Any form of loss is devastating, there is pain and there is heartbreak. When a loss is sudden and unexpected it can feel like there is a diminished ability to cope. Those grieving the death of their loved one are left shocked and stunned and can feel so emotionally disrupted. This is because the adaptive capacities are so severely assaulted with the shock that the ability to cope becomes critically injured and functioning can be seriously impaired.
If you have experienced this sudden and unexpected grief then you have probably suffered the extreme feelings of bewilderment, anxiety, regrets and that complete sadness that leaves you wanting to stay within the safety of the home. There is no time to prepare and no time to gradually absorb the reality that the world you knew and loved is about to change into unfamiliar territory.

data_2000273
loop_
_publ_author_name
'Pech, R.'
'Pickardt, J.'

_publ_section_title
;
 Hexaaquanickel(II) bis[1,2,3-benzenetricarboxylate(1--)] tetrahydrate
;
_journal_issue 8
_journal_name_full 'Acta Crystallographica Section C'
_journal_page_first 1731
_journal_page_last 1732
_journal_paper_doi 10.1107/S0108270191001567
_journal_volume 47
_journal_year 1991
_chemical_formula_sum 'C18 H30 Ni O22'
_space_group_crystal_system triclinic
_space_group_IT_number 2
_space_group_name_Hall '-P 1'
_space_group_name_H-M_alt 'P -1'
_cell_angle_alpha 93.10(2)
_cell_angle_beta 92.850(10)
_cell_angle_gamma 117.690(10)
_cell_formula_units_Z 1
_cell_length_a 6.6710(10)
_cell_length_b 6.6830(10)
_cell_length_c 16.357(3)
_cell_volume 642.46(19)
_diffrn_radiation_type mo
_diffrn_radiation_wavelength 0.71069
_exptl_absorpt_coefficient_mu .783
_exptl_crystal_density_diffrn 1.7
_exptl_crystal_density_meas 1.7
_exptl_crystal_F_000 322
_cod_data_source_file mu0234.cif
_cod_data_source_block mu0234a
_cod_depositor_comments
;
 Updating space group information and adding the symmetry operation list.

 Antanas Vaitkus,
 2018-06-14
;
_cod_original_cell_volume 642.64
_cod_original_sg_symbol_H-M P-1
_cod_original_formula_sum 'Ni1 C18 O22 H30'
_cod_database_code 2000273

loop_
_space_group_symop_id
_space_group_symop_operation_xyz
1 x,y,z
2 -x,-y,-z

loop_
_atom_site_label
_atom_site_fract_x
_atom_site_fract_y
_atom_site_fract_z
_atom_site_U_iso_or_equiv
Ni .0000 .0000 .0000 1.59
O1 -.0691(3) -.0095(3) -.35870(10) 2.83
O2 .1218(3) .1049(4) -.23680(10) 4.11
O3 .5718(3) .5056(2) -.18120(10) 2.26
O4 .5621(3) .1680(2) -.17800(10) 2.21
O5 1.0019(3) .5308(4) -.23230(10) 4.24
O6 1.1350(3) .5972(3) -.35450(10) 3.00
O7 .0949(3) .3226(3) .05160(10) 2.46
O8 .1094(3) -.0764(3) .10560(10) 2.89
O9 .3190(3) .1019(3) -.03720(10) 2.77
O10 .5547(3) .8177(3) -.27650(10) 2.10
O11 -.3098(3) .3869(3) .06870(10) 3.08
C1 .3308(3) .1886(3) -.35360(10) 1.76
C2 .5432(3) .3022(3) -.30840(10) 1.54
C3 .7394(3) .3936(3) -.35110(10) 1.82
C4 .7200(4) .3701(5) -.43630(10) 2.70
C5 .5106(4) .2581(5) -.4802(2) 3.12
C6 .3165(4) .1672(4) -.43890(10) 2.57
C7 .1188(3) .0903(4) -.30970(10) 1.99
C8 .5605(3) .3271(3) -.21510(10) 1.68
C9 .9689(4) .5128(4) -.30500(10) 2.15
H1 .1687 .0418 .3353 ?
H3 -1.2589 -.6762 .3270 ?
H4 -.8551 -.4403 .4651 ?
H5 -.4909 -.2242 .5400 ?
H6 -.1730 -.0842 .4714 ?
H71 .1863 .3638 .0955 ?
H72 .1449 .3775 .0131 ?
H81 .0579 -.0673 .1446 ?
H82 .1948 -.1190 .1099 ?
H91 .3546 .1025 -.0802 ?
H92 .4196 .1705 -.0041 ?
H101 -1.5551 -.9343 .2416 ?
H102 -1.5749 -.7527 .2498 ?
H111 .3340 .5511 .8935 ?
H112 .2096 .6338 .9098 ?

Like in all deaths you are left to face a massive gap between the way the world should be and the way the world is going to be without the person who has died physically in your plans. There is a major violation of expectations and the sense of safety in the world and control is assaulted.
Because you have not had any time to prepare for the death the brain struggles to find understandable context and you are left to deal with the lack of anticipation. In order to manage you may find yourself looking back at the time leading up to the death and trying to reconstruct events in your mind to try and allow for some predictability or warning. This retrospective construction of events is the brain trying to make the situation more manageable by trying to map a perception of logical progression of control and retrospectively providing you with that preparation.
For those grieving a sudden loss the physical and emotional shock can feel so intense and long-lasting. Combined with a drastically altered world you may feel your sense of coping with life is further impacted as you try to understand what has happened to you, the person that has died and your ever intense feelings of loss and grief.